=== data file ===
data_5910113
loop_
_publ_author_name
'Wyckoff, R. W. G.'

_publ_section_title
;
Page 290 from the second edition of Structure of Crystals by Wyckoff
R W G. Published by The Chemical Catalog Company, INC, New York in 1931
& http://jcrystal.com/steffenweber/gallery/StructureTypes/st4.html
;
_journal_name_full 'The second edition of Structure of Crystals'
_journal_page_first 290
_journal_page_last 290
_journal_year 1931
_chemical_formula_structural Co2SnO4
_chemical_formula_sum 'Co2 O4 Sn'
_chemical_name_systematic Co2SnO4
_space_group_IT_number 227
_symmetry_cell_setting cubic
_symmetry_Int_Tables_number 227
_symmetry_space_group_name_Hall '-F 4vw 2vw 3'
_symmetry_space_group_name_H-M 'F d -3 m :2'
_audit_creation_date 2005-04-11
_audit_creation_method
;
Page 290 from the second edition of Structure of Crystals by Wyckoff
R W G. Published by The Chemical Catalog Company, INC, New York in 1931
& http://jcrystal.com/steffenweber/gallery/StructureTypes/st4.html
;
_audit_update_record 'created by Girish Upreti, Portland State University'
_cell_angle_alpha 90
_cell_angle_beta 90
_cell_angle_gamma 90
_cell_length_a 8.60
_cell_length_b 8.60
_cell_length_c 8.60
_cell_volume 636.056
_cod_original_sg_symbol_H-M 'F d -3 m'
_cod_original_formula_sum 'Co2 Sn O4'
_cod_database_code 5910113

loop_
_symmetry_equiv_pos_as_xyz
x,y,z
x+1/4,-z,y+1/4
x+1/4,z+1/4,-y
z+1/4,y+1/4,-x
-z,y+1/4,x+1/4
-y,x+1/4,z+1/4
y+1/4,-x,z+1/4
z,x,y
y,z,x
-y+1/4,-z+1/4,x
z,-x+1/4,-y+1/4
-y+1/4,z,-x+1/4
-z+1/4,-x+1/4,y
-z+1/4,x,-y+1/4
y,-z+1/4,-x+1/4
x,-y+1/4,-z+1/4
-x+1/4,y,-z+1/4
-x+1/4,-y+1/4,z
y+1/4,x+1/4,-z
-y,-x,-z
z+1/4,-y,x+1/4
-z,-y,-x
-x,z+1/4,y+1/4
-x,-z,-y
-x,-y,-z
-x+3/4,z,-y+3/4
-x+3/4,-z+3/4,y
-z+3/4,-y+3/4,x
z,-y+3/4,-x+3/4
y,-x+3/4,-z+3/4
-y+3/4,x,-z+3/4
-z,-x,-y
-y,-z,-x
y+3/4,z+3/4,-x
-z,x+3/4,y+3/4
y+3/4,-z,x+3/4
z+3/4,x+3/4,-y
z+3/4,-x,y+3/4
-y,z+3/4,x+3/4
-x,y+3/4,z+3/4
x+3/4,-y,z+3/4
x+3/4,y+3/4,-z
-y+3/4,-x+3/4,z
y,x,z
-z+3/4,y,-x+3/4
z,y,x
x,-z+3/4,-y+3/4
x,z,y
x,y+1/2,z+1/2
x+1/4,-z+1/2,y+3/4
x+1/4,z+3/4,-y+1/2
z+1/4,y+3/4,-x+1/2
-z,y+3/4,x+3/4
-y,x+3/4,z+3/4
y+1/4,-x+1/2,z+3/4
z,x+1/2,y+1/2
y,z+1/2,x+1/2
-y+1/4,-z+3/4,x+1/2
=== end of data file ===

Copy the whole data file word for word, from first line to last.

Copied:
data_5910113
loop_
_publ_author_name
'Wyckoff, R. W. G.'

_publ_section_title
;
Page 290 from the second edition of Structure of Crystals by Wyckoff
R W G. Published by The Chemical Catalog Company, INC, New York in 1931
& http://jcrystal.com/steffenweber/gallery/StructureTypes/st4.html
;
_journal_name_full 'The second edition of Structure of Crystals'
_journal_page_first 290
_journal_page_last 290
_journal_year 1931
_chemical_formula_structural Co2SnO4
_chemical_formula_sum 'Co2 O4 Sn'
_chemical_name_systematic Co2SnO4
_space_group_IT_number 227
_symmetry_cell_setting cubic
_symmetry_Int_Tables_number 227
_symmetry_space_group_name_Hall '-F 4vw 2vw 3'
_symmetry_space_group_name_H-M 'F d -3 m :2'
_audit_creation_date 2005-04-11
_audit_creation_method
;
Page 290 from the second edition of Structure of Crystals by Wyckoff
R W G. Published by The Chemical Catalog Company, INC, New York in 1931
& http://jcrystal.com/steffenweber/gallery/StructureTypes/st4.html
;
_audit_update_record 'created by Girish Upreti, Portland State University'
_cell_angle_alpha 90
_cell_angle_beta 90
_cell_angle_gamma 90
_cell_length_a 8.60
_cell_length_b 8.60
_cell_length_c 8.60
_cell_volume 636.056
_cod_original_sg_symbol_H-M 'F d -3 m'
_cod_original_formula_sum 'Co2 Sn O4'
_cod_database_code 5910113

loop_
_symmetry_equiv_pos_as_xyz
x,y,z
x+1/4,-z,y+1/4
x+1/4,z+1/4,-y
z+1/4,y+1/4,-x
-z,y+1/4,x+1/4
-y,x+1/4,z+1/4
y+1/4,-x,z+1/4
z,x,y
y,z,x
-y+1/4,-z+1/4,x
z,-x+1/4,-y+1/4
-y+1/4,z,-x+1/4
-z+1/4,-x+1/4,y
-z+1/4,x,-y+1/4
y,-z+1/4,-x+1/4
x,-y+1/4,-z+1/4
-x+1/4,y,-z+1/4
-x+1/4,-y+1/4,z
y+1/4,x+1/4,-z
-y,-x,-z
z+1/4,-y,x+1/4
-z,-y,-x
-x,z+1/4,y+1/4
-x,-z,-y
-x,-y,-z
-x+3/4,z,-y+3/4
-x+3/4,-z+3/4,y
-z+3/4,-y+3/4,x
z,-y+3/4,-x+3/4
y,-x+3/4,-z+3/4
-y+3/4,x,-z+3/4
-z,-x,-y
-y,-z,-x
y+3/4,z+3/4,-x
-z,x+3/4,y+3/4
y+3/4,-z,x+3/4
z+3/4,x+3/4,-y
z+3/4,-x,y+3/4
-y,z+3/4,x+3/4
-x,y+3/4,z+3/4
x+3/4,-y,z+3/4
x+3/4,y+3/4,-z
-y+3/4,-x+3/4,z
y,x,z
-z+3/4,y,-x+3/4
z,y,x
x,-z+3/4,-y+3/4
x,z,y
x,y+1/2,z+1/2
x+1/4,-z+1/2,y+3/4
x+1/4,z+3/4,-y+1/2
z+1/4,y+3/4,-x+1/2
-z,y+3/4,x+3/4
-y,x+3/4,z+3/4
y+1/4,-x+1/2,z+3/4
z,x+1/2,y+1/2
y,z+1/2,x+1/2
-y+1/4,-z+3/4,x+1/2